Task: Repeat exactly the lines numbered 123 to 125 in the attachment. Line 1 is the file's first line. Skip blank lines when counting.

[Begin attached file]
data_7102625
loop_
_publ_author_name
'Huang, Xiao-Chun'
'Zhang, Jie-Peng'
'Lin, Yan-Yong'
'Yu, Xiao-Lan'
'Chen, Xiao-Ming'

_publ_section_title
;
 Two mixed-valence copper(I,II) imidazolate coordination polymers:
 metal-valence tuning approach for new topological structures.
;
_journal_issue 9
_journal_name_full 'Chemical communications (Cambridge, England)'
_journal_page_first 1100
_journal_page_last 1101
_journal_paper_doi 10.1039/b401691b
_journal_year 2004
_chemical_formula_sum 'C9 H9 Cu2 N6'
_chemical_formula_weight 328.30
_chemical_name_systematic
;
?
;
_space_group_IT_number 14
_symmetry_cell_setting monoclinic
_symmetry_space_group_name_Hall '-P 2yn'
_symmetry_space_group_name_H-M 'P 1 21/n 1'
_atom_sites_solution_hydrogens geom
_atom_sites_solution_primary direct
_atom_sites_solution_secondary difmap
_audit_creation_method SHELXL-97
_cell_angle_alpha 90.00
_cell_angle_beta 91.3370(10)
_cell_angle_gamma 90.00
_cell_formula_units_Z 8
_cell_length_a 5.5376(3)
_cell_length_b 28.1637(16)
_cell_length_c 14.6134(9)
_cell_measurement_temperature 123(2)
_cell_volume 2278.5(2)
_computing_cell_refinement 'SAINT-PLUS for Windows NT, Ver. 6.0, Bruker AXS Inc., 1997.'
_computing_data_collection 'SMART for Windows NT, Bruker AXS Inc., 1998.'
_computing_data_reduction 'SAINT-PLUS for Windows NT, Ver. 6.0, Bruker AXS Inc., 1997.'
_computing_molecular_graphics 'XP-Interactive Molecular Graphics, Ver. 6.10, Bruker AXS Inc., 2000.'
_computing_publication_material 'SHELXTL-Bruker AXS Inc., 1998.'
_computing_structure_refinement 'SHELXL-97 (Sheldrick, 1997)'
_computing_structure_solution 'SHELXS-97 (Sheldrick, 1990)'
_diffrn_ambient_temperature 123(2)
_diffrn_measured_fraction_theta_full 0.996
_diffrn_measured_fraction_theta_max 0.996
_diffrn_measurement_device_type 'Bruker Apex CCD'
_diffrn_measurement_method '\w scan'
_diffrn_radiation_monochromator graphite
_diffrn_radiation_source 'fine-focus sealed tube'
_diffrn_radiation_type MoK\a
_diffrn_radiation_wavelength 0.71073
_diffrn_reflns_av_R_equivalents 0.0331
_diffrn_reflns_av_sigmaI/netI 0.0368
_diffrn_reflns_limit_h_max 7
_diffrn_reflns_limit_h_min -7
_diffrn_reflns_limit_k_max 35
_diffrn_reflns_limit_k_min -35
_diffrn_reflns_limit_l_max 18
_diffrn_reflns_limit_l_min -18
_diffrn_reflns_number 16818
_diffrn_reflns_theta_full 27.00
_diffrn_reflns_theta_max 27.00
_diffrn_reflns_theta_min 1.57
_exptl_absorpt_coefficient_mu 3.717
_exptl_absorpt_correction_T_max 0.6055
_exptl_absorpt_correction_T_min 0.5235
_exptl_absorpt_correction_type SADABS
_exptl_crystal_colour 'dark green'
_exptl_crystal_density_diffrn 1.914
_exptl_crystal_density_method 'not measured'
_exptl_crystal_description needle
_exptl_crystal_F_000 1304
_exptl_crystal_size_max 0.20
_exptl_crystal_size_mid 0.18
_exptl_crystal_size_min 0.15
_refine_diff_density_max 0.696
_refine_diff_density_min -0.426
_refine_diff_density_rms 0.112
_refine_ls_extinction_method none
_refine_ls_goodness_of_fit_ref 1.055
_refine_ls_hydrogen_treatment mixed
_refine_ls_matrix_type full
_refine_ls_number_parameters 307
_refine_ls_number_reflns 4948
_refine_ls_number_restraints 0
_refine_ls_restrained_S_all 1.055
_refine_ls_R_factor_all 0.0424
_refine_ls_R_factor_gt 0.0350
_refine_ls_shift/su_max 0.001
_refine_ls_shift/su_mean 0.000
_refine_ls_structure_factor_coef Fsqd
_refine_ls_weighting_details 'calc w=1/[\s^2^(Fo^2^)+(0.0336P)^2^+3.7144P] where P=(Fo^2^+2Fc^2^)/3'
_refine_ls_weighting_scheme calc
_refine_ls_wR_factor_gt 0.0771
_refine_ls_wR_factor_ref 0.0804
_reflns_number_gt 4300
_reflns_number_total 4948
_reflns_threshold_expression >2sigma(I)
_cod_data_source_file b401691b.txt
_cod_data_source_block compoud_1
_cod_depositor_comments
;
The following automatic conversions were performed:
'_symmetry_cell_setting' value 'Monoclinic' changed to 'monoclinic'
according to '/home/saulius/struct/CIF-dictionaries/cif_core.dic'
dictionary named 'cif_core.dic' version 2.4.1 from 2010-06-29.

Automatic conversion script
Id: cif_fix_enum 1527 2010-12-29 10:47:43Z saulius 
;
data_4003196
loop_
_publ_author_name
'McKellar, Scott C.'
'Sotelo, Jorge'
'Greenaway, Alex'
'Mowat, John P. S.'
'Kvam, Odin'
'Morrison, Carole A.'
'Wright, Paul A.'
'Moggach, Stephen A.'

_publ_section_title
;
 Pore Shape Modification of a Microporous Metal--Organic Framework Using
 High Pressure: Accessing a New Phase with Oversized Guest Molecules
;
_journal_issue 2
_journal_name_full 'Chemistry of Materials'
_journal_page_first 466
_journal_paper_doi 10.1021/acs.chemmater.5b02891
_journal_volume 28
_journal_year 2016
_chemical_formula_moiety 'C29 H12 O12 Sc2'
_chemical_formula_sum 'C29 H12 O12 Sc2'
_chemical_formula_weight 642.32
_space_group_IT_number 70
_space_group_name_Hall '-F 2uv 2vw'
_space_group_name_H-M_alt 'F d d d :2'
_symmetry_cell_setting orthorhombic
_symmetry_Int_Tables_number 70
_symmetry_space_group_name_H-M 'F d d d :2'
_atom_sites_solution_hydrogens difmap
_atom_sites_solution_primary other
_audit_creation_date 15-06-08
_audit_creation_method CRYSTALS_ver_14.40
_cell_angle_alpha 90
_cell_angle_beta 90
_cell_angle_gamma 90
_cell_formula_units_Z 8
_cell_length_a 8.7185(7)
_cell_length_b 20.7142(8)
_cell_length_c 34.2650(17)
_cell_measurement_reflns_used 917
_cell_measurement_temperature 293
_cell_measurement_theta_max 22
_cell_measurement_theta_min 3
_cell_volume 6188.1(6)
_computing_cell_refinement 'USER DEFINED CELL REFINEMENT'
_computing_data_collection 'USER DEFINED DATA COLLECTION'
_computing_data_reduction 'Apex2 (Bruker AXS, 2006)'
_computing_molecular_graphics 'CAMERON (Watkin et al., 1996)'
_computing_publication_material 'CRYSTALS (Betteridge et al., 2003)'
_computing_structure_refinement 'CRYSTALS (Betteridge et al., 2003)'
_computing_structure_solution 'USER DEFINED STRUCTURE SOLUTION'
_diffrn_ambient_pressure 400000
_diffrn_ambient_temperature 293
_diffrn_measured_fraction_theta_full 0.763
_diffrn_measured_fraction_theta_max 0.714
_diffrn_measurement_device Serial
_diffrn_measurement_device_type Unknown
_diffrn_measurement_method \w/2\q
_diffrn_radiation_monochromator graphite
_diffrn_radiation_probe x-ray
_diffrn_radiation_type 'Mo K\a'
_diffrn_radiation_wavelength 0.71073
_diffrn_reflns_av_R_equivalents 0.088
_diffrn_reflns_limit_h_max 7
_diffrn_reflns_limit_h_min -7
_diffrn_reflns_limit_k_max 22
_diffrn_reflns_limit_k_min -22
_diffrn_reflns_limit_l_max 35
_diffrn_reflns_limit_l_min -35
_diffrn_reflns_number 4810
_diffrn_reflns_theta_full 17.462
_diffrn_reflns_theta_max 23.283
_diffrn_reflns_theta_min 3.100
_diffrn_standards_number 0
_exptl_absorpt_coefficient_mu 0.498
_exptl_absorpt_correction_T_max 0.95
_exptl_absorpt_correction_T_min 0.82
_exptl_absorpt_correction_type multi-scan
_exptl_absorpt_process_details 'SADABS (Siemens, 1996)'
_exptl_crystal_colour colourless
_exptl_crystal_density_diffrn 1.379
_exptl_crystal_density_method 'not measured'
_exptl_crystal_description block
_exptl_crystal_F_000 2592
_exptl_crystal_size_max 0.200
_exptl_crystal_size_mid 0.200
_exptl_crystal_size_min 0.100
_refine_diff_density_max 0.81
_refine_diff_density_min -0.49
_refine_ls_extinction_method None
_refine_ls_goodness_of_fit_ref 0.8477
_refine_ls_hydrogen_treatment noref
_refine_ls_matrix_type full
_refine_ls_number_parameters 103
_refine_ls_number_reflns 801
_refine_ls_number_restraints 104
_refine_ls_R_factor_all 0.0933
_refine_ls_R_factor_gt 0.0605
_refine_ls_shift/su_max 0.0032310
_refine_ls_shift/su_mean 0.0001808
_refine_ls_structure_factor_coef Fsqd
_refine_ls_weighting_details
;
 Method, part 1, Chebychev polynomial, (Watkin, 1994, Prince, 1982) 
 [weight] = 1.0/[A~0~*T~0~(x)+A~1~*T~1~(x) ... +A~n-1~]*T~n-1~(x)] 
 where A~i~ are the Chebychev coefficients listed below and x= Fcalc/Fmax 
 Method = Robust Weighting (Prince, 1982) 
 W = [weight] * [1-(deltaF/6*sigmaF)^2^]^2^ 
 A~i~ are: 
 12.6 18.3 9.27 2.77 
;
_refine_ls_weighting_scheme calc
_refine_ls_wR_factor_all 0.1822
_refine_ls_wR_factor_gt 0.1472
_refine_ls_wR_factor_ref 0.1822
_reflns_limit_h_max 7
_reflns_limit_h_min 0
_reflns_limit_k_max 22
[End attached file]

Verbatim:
'Mowat, John P. S.'
'Kvam, Odin'
'Morrison, Carole A.'